But the process itself, then, raises even broader issues than the issues themselves. How far can we really get by sitting and talking to people who already know what we know, if even together we can't do anything about it? If representatives of the civic community are never taken seriously enough for representatives of the government to admit them to the decision-making process, what does all the talking do? Except maybe raise our frustration and increase our burnout.
Of what use is it to sit and talk about reality if we are not talking to people who think differently than we do or can influence the centers that distribute the moneys and chart the development the world needs?
From where I stand, I think at least one meeting a year should be made up of two classes of people: the advocates and care-givers who set out to lighten the anguish of the world, of course. But that is what we do now, and it obviously is not enough. What is missing are the representatives of all the official departments, committees and commissions in the city, state and country that determine exactly how governments go about financing, prioritizing and responding to such publicly contrived and constructed grief.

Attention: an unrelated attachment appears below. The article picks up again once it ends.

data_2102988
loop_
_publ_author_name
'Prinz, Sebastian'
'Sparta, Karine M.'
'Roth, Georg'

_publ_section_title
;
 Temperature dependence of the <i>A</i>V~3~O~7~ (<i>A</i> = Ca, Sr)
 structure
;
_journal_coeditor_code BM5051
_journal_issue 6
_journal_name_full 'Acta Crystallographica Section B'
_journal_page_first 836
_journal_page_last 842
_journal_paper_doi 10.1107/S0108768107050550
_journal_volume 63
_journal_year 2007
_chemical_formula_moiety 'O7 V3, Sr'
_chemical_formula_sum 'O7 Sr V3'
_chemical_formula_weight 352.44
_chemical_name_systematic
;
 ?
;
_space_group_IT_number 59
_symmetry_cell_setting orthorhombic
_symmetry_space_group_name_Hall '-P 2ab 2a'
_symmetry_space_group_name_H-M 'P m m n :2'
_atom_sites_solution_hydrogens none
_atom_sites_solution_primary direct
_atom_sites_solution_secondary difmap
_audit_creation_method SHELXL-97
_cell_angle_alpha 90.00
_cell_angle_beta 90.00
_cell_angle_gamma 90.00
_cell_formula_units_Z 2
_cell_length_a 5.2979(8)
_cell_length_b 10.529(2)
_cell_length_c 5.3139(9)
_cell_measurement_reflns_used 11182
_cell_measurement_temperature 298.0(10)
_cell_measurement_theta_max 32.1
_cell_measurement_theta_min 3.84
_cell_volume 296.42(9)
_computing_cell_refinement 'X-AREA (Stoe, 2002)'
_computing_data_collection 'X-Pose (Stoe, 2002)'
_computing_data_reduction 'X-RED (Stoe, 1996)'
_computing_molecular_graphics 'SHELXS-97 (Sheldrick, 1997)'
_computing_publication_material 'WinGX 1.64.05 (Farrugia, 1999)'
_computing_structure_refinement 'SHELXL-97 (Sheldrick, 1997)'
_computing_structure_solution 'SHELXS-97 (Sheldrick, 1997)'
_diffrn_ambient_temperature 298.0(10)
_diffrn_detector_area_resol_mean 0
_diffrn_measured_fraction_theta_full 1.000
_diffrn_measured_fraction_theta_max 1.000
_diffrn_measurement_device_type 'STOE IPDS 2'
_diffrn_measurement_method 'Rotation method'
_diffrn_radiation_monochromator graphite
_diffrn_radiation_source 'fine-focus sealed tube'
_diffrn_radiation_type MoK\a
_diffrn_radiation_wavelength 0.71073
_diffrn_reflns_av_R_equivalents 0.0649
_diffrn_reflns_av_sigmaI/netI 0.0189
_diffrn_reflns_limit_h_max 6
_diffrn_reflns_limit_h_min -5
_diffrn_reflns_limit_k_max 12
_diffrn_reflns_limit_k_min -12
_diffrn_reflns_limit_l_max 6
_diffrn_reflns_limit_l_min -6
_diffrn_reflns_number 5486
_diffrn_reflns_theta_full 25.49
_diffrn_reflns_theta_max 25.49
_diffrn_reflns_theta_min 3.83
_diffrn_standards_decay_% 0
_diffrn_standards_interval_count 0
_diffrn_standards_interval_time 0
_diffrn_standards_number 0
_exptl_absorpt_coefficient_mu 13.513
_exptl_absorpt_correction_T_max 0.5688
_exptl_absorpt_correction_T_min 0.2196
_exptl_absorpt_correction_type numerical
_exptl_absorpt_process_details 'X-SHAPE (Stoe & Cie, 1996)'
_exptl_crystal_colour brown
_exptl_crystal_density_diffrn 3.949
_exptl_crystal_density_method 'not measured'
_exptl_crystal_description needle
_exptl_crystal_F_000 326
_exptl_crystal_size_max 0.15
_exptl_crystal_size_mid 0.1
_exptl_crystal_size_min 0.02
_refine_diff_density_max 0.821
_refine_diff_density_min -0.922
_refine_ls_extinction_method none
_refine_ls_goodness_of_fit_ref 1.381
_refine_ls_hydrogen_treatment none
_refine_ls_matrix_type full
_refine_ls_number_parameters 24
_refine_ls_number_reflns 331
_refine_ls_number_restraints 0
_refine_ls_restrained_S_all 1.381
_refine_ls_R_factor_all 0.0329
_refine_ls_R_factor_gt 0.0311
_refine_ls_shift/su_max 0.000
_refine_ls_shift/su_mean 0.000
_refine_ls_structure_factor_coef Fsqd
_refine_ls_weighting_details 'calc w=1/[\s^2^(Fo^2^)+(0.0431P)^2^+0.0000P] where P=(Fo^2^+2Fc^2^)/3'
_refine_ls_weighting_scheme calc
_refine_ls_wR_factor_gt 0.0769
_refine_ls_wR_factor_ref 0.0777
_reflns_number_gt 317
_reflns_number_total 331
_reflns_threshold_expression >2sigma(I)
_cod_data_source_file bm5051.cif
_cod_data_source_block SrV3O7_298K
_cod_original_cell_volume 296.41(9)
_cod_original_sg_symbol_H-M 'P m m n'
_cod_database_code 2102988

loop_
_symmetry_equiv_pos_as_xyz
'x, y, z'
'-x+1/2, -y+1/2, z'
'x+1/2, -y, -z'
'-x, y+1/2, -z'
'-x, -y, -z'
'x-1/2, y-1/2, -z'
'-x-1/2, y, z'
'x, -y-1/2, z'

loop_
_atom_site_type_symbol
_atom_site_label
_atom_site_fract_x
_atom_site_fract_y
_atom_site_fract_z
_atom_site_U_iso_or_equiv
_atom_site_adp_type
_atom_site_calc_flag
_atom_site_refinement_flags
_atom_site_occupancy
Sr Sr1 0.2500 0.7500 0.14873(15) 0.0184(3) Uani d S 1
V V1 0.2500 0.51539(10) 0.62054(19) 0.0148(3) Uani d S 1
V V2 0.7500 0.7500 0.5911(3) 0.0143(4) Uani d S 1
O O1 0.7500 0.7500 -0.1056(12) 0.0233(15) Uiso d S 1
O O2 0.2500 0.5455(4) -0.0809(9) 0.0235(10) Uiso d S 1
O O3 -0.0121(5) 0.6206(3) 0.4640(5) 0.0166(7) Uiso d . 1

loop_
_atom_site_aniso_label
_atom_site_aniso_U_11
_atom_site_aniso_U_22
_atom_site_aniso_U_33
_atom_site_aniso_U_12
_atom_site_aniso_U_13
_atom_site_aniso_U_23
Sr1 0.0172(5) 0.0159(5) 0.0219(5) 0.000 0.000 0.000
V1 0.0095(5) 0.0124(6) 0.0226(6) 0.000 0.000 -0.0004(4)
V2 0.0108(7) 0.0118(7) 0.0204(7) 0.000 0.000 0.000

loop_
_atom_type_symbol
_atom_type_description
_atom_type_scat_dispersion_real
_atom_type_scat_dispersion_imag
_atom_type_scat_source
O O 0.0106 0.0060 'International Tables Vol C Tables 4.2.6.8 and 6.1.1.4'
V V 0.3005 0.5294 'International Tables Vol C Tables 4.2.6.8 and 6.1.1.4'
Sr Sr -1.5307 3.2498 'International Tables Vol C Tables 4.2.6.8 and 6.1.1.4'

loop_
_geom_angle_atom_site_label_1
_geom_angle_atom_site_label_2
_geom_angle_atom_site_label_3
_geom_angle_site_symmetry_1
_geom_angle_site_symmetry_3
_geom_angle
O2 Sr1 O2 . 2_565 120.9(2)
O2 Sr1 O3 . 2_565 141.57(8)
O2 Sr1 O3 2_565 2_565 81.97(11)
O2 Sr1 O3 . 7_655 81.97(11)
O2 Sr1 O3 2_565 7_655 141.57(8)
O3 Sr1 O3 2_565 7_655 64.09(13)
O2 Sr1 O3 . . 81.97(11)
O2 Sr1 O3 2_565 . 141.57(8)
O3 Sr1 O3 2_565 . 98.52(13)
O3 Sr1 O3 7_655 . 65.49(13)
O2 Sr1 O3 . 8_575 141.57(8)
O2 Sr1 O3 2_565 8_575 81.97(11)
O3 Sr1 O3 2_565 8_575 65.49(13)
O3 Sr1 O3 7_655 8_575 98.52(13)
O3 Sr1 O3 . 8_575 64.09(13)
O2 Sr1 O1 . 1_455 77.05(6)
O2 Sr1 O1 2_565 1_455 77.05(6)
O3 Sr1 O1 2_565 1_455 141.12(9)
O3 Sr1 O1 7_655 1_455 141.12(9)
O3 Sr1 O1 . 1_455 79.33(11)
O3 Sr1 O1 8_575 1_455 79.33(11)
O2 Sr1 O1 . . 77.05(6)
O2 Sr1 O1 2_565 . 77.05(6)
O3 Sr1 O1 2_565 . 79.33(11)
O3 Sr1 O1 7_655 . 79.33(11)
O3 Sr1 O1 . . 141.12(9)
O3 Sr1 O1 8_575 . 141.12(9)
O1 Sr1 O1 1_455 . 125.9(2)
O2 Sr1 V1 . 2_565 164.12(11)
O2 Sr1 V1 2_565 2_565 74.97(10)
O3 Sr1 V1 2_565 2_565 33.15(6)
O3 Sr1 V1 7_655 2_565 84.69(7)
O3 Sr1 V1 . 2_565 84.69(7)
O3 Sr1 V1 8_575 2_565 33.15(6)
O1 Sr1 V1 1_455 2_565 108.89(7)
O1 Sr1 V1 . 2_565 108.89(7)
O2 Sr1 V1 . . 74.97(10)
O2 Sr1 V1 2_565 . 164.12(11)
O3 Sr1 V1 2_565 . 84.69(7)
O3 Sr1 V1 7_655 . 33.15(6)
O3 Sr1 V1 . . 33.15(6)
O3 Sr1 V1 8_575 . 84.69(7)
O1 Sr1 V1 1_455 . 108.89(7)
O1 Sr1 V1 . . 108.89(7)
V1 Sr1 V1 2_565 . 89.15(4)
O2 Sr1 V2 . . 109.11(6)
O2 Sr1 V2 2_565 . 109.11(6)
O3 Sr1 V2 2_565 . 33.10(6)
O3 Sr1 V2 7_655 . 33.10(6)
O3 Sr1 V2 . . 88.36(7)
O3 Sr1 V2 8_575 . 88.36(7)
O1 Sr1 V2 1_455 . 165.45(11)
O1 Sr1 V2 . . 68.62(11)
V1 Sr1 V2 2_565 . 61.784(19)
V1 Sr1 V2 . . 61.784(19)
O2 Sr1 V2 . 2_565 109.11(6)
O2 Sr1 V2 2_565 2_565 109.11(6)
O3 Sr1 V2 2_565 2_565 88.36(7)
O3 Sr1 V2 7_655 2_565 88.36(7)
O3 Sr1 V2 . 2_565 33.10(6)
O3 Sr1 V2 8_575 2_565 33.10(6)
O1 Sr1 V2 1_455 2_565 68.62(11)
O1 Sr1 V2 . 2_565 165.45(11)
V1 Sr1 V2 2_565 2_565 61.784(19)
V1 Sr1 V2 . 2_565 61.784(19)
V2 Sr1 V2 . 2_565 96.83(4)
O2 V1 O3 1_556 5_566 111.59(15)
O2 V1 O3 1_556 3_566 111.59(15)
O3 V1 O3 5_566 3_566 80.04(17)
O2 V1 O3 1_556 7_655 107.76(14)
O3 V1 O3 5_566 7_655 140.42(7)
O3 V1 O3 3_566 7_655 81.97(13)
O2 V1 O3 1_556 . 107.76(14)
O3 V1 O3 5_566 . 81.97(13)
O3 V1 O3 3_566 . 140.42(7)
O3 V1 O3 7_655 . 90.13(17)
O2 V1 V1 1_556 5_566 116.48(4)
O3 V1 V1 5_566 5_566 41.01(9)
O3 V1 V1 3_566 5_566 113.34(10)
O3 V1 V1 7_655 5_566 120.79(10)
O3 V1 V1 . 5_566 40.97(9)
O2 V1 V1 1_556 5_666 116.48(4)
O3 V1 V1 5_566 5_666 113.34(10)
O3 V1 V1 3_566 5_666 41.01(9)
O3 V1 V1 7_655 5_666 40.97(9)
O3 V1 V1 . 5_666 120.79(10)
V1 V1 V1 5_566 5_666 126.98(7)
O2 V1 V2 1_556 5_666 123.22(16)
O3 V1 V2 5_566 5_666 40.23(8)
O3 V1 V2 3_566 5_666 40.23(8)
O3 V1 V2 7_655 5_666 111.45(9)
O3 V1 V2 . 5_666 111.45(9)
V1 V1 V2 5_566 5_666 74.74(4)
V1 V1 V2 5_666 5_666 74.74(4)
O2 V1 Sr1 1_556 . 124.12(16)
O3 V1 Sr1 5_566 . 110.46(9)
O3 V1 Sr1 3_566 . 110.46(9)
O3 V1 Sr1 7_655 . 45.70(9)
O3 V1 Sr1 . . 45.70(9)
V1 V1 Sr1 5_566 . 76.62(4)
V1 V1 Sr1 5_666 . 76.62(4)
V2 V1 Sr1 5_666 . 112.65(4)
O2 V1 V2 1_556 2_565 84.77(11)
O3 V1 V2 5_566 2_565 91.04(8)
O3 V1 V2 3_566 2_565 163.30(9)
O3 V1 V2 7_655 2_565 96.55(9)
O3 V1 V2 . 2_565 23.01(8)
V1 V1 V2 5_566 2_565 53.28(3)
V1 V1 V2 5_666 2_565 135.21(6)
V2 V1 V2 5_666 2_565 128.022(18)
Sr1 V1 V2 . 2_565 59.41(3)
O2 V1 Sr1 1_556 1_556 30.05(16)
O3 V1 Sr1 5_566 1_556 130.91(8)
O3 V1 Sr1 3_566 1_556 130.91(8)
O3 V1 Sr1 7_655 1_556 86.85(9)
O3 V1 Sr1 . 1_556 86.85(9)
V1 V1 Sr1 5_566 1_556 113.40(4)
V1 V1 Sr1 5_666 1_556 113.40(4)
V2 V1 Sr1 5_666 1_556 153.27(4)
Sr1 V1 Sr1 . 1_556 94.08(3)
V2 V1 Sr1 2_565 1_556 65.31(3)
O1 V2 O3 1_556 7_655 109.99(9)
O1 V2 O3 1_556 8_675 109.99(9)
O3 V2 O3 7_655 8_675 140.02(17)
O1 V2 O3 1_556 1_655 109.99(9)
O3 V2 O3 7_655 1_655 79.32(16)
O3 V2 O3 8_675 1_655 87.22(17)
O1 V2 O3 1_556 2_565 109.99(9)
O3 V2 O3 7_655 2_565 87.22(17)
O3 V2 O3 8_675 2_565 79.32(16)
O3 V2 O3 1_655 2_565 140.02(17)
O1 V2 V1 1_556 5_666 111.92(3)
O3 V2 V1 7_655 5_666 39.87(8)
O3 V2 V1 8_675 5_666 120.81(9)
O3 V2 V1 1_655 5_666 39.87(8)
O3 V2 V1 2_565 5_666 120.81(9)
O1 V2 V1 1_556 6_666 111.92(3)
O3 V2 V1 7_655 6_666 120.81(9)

Most of all, I think that churches and church groups themselves should model these mixed dialogues on every level -- diocesan, parochial and institutional. Until we all join the same discussions together and become part of commonly defined solutions, human rights will never come, peace will never come, racism will never end, and women will never be anything but second-class human beings.
Then, perhaps, we will all begin to feel what the young American activist, Melinda, felt at the sight of a group of people from the other side of the world. Then, we would all know people totally unlike us, on one level, and totally related to us on the other. Like Melinda, maybe we could all come to the point she has and embrace the suffering others in the world with full-throated warmth and care, saying, "Oh, my family."
[Benedictine Sr. Joan Chittister is a frequent NCR contributor.]